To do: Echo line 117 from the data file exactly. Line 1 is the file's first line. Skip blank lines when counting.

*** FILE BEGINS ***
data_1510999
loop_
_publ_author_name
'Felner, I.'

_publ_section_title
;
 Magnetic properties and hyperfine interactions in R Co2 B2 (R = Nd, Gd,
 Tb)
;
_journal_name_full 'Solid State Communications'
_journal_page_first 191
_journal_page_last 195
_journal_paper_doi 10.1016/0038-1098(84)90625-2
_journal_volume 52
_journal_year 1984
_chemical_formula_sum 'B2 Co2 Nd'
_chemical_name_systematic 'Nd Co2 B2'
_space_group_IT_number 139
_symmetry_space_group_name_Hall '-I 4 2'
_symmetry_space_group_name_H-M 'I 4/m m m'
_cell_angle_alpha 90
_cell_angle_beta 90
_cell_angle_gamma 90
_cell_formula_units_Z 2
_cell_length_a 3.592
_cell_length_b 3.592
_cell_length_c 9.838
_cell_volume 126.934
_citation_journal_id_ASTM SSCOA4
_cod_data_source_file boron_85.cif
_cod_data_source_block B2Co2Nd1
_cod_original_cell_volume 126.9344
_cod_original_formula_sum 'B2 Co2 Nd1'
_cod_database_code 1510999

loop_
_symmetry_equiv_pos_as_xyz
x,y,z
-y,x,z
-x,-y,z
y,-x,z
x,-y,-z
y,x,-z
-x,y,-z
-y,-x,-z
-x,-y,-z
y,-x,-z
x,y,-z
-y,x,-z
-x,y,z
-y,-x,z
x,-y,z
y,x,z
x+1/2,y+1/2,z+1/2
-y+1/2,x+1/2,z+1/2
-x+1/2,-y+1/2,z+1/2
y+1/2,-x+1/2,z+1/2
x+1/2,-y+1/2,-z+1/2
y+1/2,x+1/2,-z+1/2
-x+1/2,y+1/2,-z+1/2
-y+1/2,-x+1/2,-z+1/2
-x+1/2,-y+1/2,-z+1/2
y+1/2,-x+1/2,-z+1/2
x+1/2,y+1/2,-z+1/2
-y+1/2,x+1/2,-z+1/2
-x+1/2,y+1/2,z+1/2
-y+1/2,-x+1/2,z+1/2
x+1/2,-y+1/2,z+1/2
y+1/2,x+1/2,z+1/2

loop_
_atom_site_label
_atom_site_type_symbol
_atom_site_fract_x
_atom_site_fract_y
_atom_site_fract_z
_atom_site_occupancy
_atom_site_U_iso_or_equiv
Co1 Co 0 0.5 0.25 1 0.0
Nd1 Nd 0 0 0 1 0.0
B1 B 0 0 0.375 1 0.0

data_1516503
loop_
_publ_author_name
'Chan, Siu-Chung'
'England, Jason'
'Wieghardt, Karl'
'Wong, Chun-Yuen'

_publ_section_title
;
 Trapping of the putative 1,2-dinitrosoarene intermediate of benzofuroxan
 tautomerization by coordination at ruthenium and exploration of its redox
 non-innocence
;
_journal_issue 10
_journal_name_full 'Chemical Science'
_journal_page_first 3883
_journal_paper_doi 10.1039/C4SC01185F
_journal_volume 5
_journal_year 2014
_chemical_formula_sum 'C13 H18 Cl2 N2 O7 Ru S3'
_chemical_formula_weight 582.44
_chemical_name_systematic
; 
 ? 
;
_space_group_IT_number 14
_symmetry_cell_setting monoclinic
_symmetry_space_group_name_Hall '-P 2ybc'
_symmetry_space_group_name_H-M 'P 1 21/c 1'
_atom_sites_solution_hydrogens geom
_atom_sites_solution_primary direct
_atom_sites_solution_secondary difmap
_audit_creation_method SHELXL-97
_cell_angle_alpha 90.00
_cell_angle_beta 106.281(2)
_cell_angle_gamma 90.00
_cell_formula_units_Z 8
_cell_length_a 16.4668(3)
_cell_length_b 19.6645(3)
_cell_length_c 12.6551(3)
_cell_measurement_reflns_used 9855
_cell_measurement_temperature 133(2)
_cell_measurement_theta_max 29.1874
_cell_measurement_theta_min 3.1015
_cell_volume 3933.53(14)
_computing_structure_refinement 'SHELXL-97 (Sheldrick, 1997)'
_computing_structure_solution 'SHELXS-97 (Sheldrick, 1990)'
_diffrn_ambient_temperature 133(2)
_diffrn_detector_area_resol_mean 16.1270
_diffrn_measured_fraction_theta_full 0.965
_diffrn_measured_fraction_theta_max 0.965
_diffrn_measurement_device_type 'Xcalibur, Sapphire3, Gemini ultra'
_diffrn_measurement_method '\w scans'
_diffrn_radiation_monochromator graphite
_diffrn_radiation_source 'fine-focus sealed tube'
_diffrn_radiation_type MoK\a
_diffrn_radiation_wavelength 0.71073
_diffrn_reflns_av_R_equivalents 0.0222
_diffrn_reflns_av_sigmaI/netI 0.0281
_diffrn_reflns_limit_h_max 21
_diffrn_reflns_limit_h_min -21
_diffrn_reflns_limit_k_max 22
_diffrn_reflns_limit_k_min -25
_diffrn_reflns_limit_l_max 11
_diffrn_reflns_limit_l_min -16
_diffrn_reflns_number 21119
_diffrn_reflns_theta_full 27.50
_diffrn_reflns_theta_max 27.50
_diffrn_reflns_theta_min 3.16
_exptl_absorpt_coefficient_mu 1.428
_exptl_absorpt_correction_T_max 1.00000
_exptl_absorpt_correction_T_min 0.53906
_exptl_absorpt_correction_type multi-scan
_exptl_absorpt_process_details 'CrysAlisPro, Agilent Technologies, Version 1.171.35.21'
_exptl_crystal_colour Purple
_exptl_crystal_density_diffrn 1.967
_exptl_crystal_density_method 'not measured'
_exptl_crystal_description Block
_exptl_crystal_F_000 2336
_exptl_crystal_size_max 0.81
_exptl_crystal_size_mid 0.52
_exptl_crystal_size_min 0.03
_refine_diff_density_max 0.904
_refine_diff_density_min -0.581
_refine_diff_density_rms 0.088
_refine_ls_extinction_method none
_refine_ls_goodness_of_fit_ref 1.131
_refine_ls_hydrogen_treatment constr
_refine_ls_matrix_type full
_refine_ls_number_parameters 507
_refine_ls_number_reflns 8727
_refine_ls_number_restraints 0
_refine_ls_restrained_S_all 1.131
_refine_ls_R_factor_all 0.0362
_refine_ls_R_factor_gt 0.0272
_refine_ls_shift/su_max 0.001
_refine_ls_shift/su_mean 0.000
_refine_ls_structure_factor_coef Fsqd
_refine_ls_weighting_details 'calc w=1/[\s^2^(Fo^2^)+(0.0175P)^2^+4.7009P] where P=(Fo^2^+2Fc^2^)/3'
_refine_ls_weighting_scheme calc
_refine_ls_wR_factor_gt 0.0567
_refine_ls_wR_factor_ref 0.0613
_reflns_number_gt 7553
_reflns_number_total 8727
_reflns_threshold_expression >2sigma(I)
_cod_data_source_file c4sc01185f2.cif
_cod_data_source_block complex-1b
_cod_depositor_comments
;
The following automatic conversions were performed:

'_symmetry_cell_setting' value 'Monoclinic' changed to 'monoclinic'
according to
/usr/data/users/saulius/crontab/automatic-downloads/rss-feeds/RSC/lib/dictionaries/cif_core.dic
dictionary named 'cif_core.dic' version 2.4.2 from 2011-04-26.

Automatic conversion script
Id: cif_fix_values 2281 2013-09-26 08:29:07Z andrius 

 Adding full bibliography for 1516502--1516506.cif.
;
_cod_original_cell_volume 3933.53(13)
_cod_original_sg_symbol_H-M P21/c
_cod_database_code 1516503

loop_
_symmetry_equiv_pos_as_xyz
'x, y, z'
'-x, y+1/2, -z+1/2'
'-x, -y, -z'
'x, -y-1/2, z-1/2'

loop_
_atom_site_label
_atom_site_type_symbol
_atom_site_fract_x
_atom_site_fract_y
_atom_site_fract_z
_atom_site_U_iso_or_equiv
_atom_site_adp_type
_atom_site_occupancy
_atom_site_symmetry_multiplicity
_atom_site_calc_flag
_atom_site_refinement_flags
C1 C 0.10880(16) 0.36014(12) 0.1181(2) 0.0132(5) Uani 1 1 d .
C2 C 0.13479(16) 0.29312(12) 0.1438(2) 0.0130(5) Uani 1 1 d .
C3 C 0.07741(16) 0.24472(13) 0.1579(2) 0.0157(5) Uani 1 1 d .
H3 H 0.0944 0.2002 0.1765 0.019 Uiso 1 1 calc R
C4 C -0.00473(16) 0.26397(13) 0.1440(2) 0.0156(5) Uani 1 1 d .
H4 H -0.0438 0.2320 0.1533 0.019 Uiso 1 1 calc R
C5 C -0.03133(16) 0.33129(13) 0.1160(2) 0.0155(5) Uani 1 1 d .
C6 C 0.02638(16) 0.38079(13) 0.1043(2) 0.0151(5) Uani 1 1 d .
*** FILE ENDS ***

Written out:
_cell_length_a 16.4668(3)